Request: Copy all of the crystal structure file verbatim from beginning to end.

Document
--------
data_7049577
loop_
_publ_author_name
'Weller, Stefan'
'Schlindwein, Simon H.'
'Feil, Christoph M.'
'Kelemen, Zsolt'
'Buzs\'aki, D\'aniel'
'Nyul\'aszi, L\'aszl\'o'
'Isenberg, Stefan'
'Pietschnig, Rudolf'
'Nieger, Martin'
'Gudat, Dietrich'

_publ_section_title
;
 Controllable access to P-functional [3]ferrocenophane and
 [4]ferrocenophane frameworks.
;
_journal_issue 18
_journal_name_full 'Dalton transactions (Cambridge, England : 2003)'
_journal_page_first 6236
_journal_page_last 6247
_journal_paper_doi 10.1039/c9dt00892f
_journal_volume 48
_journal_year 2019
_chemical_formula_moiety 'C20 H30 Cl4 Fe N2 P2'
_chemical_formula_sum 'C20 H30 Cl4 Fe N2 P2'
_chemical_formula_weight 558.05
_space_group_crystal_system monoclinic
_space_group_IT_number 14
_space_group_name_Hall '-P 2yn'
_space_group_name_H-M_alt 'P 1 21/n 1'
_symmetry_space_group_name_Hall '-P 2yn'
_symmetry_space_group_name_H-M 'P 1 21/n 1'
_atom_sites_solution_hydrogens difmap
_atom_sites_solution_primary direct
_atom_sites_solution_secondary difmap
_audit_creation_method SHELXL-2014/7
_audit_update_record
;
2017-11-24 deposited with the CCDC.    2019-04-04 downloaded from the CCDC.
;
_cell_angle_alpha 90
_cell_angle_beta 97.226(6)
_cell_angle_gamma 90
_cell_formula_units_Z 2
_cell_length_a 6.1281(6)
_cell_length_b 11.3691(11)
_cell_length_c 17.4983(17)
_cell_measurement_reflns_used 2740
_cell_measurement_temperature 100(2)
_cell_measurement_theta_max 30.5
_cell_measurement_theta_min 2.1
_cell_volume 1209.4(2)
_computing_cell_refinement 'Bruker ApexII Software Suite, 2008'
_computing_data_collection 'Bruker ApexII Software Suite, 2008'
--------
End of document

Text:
data_7049577
loop_
_publ_author_name
'Weller, Stefan'
'Schlindwein, Simon H.'
'Feil, Christoph M.'
'Kelemen, Zsolt'
'Buzs\'aki, D\'aniel'
'Nyul\'aszi, L\'aszl\'o'
'Isenberg, Stefan'
'Pietschnig, Rudolf'
'Nieger, Martin'
'Gudat, Dietrich'

_publ_section_title
;
 Controllable access to P-functional [3]ferrocenophane and
 [4]ferrocenophane frameworks.
;
_journal_issue 18
_journal_name_full 'Dalton transactions (Cambridge, England : 2003)'
_journal_page_first 6236
_journal_page_last 6247
_journal_paper_doi 10.1039/c9dt00892f
_journal_volume 48
_journal_year 2019
_chemical_formula_moiety 'C20 H30 Cl4 Fe N2 P2'
_chemical_formula_sum 'C20 H30 Cl4 Fe N2 P2'
_chemical_formula_weight 558.05
_space_group_crystal_system monoclinic
_space_group_IT_number 14
_space_group_name_Hall '-P 2yn'
_space_group_name_H-M_alt 'P 1 21/n 1'
_symmetry_space_group_name_Hall '-P 2yn'
_symmetry_space_group_name_H-M 'P 1 21/n 1'
_atom_sites_solution_hydrogens difmap
_atom_sites_solution_primary direct
_atom_sites_solution_secondary difmap
_audit_creation_method SHELXL-2014/7
_audit_update_record
;
2017-11-24 deposited with the CCDC.    2019-04-04 downloaded from the CCDC.
;
_cell_angle_alpha 90
_cell_angle_beta 97.226(6)
_cell_angle_gamma 90
_cell_formula_units_Z 2
_cell_length_a 6.1281(6)
_cell_length_b 11.3691(11)
_cell_length_c 17.4983(17)
_cell_measurement_reflns_used 2740
_cell_measurement_temperature 100(2)
_cell_measurement_theta_max 30.5
_cell_measurement_theta_min 2.1
_cell_volume 1209.4(2)
_computing_cell_refinement 'Bruker ApexII Software Suite, 2008'
_computing_data_collection 'Bruker ApexII Software Suite, 2008'